Frank Ik Smith of the Open River
aaaodatlon has been sent to Celllo to
take charge nntll Cook's successor is
appointed Cook. refllsaedNosi
but tha board refused to accept the res
ignation pending . aa Investigation of
the rumors which were afloat.
. Open Charge of draft.
Ths trouble, that has been brewing' In
tha affairs of tha ' portage railway
reached a climax Thursday when a
sworn affidavit was received by tha
off Idals at Salem from an . engineer
by the name of Stewart. " Stewart
charged that he received only Si 00 for
three montha' service, when he was
entitled, to 27A- Cook Is charged with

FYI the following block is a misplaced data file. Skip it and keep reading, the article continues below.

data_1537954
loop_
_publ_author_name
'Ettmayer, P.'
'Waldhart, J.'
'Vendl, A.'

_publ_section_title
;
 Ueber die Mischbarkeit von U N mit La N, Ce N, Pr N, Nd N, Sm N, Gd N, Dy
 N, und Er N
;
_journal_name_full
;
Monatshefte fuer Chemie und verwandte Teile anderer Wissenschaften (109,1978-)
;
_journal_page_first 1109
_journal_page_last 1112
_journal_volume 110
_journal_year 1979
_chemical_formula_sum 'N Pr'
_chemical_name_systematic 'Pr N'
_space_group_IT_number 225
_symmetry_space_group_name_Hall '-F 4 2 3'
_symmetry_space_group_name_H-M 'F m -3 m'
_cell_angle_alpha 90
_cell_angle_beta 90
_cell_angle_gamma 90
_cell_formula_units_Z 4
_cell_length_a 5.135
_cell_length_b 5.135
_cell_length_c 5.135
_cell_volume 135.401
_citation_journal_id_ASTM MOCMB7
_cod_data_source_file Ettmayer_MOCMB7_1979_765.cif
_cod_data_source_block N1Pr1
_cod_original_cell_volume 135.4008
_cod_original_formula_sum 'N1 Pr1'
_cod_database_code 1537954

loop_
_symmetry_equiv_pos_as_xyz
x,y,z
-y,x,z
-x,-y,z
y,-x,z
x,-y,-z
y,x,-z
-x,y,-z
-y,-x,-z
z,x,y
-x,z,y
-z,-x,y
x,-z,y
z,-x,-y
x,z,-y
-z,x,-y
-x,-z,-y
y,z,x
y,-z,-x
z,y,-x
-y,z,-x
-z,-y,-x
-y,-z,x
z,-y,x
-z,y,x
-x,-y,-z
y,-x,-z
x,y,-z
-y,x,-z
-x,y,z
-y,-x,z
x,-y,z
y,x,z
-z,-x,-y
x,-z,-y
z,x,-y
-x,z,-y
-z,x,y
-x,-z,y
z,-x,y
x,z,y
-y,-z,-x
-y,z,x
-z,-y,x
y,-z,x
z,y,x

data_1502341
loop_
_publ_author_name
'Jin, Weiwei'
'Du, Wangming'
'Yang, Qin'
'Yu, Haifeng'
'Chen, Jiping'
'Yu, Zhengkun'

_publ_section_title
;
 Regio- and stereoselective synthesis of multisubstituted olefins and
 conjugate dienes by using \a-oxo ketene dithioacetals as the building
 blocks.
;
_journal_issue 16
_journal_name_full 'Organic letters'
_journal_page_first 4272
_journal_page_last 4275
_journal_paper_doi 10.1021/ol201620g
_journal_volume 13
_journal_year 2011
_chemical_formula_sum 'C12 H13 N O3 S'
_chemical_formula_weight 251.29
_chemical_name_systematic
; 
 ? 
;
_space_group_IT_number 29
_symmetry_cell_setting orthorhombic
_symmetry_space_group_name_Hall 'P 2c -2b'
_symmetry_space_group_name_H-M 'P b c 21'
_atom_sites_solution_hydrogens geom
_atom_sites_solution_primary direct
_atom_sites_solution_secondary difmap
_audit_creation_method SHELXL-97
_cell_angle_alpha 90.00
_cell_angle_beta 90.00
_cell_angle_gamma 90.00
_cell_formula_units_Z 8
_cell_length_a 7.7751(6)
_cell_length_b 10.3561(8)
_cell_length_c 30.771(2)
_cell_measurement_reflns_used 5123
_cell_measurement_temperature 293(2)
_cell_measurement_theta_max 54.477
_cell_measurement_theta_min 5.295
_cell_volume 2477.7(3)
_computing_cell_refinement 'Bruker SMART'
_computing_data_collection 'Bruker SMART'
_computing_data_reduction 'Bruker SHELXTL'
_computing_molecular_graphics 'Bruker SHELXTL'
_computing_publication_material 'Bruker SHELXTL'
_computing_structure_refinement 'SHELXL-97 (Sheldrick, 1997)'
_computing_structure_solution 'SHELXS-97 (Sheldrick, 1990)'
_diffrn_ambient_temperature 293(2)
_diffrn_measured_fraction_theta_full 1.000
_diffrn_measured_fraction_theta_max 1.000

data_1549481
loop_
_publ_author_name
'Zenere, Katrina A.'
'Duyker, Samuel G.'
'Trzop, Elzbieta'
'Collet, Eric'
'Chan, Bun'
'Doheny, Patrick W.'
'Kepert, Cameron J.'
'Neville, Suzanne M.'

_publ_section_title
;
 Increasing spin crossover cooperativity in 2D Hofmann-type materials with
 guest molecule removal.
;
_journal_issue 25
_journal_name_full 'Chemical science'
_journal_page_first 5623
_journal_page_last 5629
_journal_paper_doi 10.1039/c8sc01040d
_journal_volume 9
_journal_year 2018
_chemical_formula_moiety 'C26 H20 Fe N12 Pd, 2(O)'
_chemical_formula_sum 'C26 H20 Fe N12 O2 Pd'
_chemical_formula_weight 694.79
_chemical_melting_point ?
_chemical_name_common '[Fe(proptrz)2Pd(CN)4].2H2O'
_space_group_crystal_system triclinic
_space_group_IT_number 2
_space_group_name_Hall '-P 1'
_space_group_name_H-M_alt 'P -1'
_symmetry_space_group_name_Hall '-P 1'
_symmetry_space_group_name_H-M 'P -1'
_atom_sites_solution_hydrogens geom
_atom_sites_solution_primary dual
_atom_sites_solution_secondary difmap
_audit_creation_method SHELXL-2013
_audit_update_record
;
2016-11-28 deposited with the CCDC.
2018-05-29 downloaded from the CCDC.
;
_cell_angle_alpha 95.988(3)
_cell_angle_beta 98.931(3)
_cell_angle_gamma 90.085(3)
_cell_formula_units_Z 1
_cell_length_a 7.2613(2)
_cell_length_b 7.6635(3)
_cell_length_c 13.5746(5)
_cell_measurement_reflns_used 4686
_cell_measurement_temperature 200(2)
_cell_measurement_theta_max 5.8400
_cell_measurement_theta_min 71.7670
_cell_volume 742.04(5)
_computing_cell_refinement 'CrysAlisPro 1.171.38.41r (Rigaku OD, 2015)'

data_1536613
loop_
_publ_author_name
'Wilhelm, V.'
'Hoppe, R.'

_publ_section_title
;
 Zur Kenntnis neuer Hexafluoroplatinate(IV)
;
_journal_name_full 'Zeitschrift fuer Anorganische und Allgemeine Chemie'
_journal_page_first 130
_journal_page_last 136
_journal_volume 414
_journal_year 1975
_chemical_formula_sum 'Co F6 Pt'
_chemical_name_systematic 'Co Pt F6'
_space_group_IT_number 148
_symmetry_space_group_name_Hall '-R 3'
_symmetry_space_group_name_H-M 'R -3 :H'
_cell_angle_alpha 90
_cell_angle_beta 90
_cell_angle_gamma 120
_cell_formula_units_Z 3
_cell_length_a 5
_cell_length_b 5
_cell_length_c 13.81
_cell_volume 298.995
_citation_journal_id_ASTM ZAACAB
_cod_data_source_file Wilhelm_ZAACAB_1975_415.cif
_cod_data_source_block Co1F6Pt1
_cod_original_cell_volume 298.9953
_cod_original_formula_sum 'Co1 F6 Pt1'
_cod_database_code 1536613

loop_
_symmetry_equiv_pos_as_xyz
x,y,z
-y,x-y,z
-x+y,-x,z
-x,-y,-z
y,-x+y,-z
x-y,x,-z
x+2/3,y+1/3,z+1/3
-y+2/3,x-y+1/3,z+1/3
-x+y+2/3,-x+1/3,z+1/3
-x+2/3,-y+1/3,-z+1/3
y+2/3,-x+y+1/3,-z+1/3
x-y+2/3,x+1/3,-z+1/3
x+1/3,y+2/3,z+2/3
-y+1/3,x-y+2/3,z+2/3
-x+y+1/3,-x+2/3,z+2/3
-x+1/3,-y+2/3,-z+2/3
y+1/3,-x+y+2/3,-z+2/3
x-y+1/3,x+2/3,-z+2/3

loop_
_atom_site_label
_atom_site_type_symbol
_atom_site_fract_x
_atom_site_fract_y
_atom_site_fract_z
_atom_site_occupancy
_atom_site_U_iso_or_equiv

having signed Stewarts namaJo the
vouchers and to have kept tha differ
ence. In the same mall with tha affidavit
the officials received a letter - from
Cook, In which ha practically admitted
theioharge that was made against him.
Ha 'said that ha did not need Stewart
all tha time, and that ha permitted hlra
Shoe Repair
if jti i -' xt m f
YaiUhill Y. M. C. A. Building
up to high-class Imported woolen
bargains ever known la Portland.
Suits at $10.00
Suits at $1 150
Suits at $14.00
Suits at $16.00
The well-known Standard rA J
$1.25 Shirt at this sale, each 3UC
We show an extensive line of Priestley and other
wall-known makes df these rainy weather garments.
No need at all to enlarge upon their axcellenolea. as
everybody knows-that life on the North Paolflo coast
la but a dreary existence without one of thaaa protec
tions from cllmatlo moisture. We sell: ;.,
if 7.5 A
Ail- 120.00 Cravenettea.................-....,9i0.50